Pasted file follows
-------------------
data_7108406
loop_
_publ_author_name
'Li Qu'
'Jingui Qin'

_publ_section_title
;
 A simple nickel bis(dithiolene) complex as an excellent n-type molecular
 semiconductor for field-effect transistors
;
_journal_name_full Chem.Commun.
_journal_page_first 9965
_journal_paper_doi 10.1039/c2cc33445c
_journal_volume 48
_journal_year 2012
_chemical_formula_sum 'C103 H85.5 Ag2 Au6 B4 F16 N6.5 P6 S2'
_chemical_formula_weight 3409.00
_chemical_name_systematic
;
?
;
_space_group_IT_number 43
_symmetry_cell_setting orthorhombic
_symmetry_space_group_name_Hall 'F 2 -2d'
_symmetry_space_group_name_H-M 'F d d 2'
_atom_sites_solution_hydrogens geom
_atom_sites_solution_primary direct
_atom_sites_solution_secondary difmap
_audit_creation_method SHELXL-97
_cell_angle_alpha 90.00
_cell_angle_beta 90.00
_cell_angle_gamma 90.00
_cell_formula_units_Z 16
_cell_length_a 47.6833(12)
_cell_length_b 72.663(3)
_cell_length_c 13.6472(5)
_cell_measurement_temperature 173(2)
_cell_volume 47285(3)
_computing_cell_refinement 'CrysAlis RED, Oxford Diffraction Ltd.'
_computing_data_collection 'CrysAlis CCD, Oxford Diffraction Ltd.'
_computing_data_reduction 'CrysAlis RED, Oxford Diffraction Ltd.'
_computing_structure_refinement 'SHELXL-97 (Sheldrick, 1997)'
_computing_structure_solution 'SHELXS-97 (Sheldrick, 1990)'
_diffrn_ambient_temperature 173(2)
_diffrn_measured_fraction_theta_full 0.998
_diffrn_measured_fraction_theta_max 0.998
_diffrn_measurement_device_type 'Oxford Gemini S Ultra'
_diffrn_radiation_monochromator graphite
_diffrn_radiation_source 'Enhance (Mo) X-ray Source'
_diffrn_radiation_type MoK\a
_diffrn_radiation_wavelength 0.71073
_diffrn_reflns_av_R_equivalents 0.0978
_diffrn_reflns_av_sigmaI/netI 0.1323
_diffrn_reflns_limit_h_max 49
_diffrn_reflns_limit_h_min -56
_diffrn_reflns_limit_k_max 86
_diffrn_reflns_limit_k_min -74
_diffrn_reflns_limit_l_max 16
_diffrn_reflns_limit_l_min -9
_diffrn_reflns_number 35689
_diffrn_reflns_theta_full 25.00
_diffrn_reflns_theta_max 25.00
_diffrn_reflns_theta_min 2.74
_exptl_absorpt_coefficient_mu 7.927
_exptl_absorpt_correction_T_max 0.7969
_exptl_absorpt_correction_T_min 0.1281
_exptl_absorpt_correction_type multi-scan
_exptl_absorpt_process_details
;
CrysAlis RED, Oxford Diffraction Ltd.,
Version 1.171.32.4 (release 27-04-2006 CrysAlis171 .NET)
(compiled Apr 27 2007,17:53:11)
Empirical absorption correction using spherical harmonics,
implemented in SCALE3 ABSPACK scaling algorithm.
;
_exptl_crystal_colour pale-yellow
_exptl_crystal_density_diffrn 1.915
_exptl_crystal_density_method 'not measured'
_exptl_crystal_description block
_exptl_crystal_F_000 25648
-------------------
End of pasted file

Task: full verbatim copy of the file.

data_7108406
loop_
_publ_author_name
'Li Qu'
'Jingui Qin'

_publ_section_title
;
 A simple nickel bis(dithiolene) complex as an excellent n-type molecular
 semiconductor for field-effect transistors
;
_journal_name_full Chem.Commun.
_journal_page_first 9965
_journal_paper_doi 10.1039/c2cc33445c
_journal_volume 48
_journal_year 2012
_chemical_formula_sum 'C103 H85.5 Ag2 Au6 B4 F16 N6.5 P6 S2'
_chemical_formula_weight 3409.00
_chemical_name_systematic
;
?
;
_space_group_IT_number 43
_symmetry_cell_setting orthorhombic
_symmetry_space_group_name_Hall 'F 2 -2d'
_symmetry_space_group_name_H-M 'F d d 2'
_atom_sites_solution_hydrogens geom
_atom_sites_solution_primary direct
_atom_sites_solution_secondary difmap
_audit_creation_method SHELXL-97
_cell_angle_alpha 90.00
_cell_angle_beta 90.00
_cell_angle_gamma 90.00
_cell_formula_units_Z 16
_cell_length_a 47.6833(12)
_cell_length_b 72.663(3)
_cell_length_c 13.6472(5)
_cell_measurement_temperature 173(2)
_cell_volume 47285(3)
_computing_cell_refinement 'CrysAlis RED, Oxford Diffraction Ltd.'
_computing_data_collection 'CrysAlis CCD, Oxford Diffraction Ltd.'
_computing_data_reduction 'CrysAlis RED, Oxford Diffraction Ltd.'
_computing_structure_refinement 'SHELXL-97 (Sheldrick, 1997)'
_computing_structure_solution 'SHELXS-97 (Sheldrick, 1990)'
_diffrn_ambient_temperature 173(2)
_diffrn_measured_fraction_theta_full 0.998
_diffrn_measured_fraction_theta_max 0.998
_diffrn_measurement_device_type 'Oxford Gemini S Ultra'
_diffrn_radiation_monochromator graphite
_diffrn_radiation_source 'Enhance (Mo) X-ray Source'
_diffrn_radiation_type MoK\a
_diffrn_radiation_wavelength 0.71073
_diffrn_reflns_av_R_equivalents 0.0978
_diffrn_reflns_av_sigmaI/netI 0.1323
_diffrn_reflns_limit_h_max 49
_diffrn_reflns_limit_h_min -56
_diffrn_reflns_limit_k_max 86
_diffrn_reflns_limit_k_min -74
_diffrn_reflns_limit_l_max 16
_diffrn_reflns_limit_l_min -9
_diffrn_reflns_number 35689
_diffrn_reflns_theta_full 25.00
_diffrn_reflns_theta_max 25.00
_diffrn_reflns_theta_min 2.74
_exptl_absorpt_coefficient_mu 7.927
_exptl_absorpt_correction_T_max 0.7969
_exptl_absorpt_correction_T_min 0.1281
_exptl_absorpt_correction_type multi-scan
_exptl_absorpt_process_details
;
CrysAlis RED, Oxford Diffraction Ltd.,
Version 1.171.32.4 (release 27-04-2006 CrysAlis171 .NET)
(compiled Apr 27 2007,17:53:11)
Empirical absorption correction using spherical harmonics,
implemented in SCALE3 ABSPACK scaling algorithm.
;
_exptl_crystal_colour pale-yellow
_exptl_crystal_density_diffrn 1.915
_exptl_crystal_density_method 'not measured'
_exptl_crystal_description block
_exptl_crystal_F_000 25648